Behind it sat a musician with his family and traditional music accompanies you on the ascent. Of course, they hope to get a tip for their performances. Even the first terrace with a huge cannon offers a beautiful view of the city again. The next gate is called Amrit Pol and was the entrance of the original fort. Legend has it that an ascetic had his meditation cave at a spring, called "Lord of the Birds". He was from Rao Jodha expelled, thereupon he placed a curse on the ruler. The frequent droughts in the region are said to be the result. In order to free the fort from this curse, a henchman settled down Rao Jodhas voluntarily wall in the foundations alive.

Then it goes steeply uphill and the view up along the steep walls is overwhelming. The last gate is the huge sun gate Suraj Pol, behind it are the palace complexes. They host that today Mehrangarh Museumto which I have dedicated a separate page.

Something special, if a little scary, is the gate Loha Pol. Not only the doors with their pointed iron spikes against elephants are impressive. On the side there are 32 red, slightly faded handprints and a hand memorial stone adorned with flowers. They come from the widows of Maharajas Man Singhwho died in the usual cremation death when his body was cremated in 1843. This kind of suicide will Sati called, the women gave away all their belongings to the poor on the last way through the city and threw themselves at the stake when the corpse was cremated. Women who Sati committed, were held in high honor and in some cases divinely venerated. This type of widow burning was banned by the English colonial rulers in India as early as 1829, but it was practiced again and again until the 20th century. Here in Jodhpur is said to be the last in 1953 Sati burned from the royal family themselves.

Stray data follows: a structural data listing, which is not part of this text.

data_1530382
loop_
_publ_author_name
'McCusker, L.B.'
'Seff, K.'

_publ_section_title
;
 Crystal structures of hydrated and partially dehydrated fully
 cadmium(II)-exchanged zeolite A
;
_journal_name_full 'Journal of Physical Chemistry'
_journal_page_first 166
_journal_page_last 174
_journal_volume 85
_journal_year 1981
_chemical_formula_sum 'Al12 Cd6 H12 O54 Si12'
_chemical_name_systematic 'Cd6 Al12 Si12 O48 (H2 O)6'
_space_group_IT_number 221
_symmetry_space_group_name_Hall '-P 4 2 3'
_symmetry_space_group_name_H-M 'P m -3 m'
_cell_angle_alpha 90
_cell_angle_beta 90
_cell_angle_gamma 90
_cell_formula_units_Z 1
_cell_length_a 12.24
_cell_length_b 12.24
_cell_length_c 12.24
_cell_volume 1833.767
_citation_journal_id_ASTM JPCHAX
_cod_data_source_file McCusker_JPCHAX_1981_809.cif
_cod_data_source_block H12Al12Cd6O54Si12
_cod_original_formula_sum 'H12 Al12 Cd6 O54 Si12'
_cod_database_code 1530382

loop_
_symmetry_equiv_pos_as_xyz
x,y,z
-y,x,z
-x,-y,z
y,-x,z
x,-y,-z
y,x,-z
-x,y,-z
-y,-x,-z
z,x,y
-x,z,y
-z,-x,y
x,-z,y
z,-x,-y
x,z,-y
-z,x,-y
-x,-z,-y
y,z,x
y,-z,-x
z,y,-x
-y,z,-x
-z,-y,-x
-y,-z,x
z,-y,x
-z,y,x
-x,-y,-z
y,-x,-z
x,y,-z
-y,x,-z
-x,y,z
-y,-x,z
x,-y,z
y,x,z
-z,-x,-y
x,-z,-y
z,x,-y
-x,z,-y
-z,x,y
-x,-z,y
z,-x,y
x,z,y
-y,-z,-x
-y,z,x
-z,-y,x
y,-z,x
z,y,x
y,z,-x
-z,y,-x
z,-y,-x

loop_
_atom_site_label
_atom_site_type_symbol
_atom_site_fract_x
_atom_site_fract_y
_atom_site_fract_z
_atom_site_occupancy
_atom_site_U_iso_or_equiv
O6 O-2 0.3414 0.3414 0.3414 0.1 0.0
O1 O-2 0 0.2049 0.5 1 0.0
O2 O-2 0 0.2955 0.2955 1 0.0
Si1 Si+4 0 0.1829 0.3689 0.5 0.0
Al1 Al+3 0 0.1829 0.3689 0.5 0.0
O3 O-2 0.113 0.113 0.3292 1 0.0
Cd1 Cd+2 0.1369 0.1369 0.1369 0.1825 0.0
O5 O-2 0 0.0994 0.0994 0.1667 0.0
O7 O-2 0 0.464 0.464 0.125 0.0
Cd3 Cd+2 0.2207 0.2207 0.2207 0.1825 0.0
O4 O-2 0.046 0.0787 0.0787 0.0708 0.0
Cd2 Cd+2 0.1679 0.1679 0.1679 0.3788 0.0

On the plateau

The plateau on the summit, which one has now reached through the gates, has three areas: the palace in the northwest, today the museum. A large terrace in the east of the palace with beautiful views and the heavily fortified part in the south. You should reserve a few hours for an extensive tour, rushing through here would really be a shame, because there is a whole lot to discover.

Right behind the gate with the Sati handprints there is a small restaurant shortly before the entrance to the museum Cafe Mehan. Here you can relax wonderfully, sit in the shade, watch the people passing by and eat something at reasonable prices. The card ranges from Club sandwich, Pizza or burger for 65 rupees up to a non-vegetarian Rajsi-Thali to 120 rupees. A Fresh Lime Soda is available for 20 rupees, coffee for two cost 35 rupees in 2006. In 2007 we saw an advertisement, now apparently a dinner buffet is also being offered in the evening on one of the terraces, certainly very romantic with a view of the city.

It remains to be mentioned that no conqueror has ever made it this far, even if there have been numerous attempts and long sieges in the course of history.

Google Map on the subject

The mighty fort

Video on the subject

Soundtracked video about Jodhpur.